Glucagon levels are higher in nonobese fasting women than men contributing to the greater degree of fasting ketosis . Increased lipolysis will liberate a greater amount of glycerol replacing alanine as a preferred gluconeogenic substrate. Circulating levels of amino acids, including alanine, are reduced in fasting women when compared to men. Changes in substrate preference may represent an evolutionary adaptation designed to facilitate transfer of amino acids from the mother to the developing fetus, as opposed to being utilized for gluconeogenesis by the mother.
Sex-based differences in the ketogenic response to fasting disappear with increasing body weight . This loss of sex difference may be related to both higher basal and fasting levels of insulin typical of obesity since maximal mobilization of fatty acids occurs when insulin levels are reduced.
The body adapts to long-term fasting by conserving nitrogen as the brain increasingly utilizes keto acids, sparing the need for glucose. Shifts in fuel utilization decrease the need for mobilization of amino acids from muscle, thus providing a means to conserve protein. Systemic adaptations to starvation are reflected by changes in the urine chemistry profile. The remarkable ability of the body to adapt to long-term starvation has been critical for survival of primitive man. It is critical to note much of the original work on ketosis referenced here and done by Cahill and colleagues was conducted in individuals who were obese. The timing of the phases and stages of the ketotic process may differ in individuals who are lean and/or who lack body adiposity. An appreciation of these processes can provide the clinician better insight into many clinical conditions characterized by ketoacidosis.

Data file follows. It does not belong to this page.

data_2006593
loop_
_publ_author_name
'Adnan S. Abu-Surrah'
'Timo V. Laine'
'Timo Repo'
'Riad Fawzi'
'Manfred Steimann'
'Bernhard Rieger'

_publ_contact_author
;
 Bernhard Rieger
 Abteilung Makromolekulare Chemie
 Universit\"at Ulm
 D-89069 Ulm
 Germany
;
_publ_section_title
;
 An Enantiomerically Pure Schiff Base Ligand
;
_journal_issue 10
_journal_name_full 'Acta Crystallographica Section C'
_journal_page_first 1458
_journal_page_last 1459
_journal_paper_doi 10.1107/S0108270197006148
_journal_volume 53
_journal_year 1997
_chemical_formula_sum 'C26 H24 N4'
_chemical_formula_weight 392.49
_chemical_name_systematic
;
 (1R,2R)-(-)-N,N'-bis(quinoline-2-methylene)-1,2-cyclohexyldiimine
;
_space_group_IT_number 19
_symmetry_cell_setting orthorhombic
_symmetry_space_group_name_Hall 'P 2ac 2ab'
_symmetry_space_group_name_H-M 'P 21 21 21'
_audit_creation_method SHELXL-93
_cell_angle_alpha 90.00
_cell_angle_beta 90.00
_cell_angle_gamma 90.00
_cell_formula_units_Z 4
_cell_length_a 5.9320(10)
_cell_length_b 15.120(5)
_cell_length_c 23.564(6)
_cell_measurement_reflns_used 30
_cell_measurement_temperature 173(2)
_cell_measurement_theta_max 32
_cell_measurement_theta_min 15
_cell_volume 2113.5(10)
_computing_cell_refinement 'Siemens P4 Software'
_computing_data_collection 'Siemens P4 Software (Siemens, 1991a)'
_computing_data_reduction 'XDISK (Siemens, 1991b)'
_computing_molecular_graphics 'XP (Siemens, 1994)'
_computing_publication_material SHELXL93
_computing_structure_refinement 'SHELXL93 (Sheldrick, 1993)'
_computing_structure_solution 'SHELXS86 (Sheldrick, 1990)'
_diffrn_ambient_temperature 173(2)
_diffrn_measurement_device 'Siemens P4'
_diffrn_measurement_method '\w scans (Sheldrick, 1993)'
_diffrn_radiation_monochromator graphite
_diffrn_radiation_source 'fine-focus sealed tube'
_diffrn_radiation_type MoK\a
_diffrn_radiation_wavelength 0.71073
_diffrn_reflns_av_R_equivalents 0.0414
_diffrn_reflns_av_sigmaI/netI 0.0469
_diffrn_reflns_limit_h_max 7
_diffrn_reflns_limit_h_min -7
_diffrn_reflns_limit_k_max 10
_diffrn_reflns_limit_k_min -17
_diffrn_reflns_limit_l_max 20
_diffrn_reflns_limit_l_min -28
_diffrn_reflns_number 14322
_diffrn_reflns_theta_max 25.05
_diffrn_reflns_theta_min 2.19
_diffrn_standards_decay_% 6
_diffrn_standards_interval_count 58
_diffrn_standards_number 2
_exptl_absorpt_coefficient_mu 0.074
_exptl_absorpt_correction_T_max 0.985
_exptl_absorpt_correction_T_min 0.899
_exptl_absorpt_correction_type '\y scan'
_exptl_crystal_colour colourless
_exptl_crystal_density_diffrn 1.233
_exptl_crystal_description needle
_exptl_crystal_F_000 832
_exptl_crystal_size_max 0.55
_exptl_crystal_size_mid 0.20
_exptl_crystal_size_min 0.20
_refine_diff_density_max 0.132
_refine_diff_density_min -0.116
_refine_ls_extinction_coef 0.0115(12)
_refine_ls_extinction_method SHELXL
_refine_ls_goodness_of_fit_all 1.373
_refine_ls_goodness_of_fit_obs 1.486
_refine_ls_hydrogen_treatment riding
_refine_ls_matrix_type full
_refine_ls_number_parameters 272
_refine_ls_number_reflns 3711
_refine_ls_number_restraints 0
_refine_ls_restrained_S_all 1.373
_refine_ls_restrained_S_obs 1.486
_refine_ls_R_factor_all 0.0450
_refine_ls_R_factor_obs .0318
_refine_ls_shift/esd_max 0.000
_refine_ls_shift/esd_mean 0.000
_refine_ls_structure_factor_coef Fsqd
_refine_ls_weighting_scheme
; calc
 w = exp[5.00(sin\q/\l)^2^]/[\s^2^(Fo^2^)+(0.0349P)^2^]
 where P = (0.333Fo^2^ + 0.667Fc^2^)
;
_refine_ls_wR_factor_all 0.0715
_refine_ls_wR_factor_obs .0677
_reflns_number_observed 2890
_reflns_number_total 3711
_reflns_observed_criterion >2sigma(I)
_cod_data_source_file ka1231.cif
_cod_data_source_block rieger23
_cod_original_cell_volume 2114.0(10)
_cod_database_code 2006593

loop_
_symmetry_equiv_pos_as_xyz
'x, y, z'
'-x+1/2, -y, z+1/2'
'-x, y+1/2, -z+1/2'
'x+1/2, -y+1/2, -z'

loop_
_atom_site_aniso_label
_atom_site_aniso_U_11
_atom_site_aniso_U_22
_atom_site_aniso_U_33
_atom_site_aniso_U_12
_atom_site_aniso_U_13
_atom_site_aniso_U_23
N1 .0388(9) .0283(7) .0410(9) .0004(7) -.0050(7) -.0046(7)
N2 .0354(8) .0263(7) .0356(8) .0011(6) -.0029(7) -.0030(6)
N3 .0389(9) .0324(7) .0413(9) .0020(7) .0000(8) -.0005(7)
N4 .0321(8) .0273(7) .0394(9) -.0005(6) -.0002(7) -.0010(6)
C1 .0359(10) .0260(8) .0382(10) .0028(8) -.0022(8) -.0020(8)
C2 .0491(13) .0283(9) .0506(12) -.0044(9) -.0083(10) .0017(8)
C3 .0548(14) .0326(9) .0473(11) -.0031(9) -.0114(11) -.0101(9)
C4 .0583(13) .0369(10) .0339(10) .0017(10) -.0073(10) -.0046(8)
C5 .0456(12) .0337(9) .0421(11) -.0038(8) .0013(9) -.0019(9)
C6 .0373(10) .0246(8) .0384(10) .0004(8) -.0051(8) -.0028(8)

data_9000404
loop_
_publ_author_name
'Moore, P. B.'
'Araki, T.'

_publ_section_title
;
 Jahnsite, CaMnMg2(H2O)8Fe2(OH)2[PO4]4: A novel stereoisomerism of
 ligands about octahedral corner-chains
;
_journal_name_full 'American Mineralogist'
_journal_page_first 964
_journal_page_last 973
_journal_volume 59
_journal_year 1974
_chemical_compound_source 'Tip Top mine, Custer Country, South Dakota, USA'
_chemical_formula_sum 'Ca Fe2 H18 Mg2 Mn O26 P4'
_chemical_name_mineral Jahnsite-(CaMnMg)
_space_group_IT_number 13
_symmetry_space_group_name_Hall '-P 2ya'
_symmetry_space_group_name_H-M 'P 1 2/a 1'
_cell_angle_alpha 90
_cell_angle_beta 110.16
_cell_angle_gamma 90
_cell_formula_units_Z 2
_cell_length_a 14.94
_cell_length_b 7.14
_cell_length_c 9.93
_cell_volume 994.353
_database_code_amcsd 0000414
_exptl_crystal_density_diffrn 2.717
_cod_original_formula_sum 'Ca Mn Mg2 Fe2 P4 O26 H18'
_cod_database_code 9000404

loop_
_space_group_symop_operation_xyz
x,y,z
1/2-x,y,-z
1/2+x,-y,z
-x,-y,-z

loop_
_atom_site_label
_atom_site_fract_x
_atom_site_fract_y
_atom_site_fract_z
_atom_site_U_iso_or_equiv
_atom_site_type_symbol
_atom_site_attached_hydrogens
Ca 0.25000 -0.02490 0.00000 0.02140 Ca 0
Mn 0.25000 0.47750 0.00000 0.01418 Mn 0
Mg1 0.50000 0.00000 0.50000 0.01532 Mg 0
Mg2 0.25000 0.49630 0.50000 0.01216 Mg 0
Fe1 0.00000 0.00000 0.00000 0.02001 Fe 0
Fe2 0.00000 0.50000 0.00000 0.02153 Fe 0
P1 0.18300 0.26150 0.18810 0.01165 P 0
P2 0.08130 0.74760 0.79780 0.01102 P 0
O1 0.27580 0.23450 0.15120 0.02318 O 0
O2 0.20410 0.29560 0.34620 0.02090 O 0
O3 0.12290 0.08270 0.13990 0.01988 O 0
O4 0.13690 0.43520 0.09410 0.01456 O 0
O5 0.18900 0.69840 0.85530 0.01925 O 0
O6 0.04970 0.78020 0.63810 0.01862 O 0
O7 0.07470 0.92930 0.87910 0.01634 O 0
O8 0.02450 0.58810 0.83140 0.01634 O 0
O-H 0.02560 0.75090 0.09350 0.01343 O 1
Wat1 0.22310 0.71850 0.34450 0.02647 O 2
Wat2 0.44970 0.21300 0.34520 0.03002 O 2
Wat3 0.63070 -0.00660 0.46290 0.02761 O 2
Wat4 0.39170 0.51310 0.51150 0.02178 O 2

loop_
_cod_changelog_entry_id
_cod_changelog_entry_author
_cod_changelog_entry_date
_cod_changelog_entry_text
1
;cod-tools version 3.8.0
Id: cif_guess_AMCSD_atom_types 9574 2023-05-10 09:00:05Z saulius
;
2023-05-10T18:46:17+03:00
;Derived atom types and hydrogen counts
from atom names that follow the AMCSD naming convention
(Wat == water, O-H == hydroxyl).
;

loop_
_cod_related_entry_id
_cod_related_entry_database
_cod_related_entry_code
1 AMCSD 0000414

Conflict of Interest Statement
There are no conflicts of interest or financial support to disclose for either author.
There is no monetary support for the preparation of this manuscript for either author.
The authors contributed equally to the writing of this manuscript.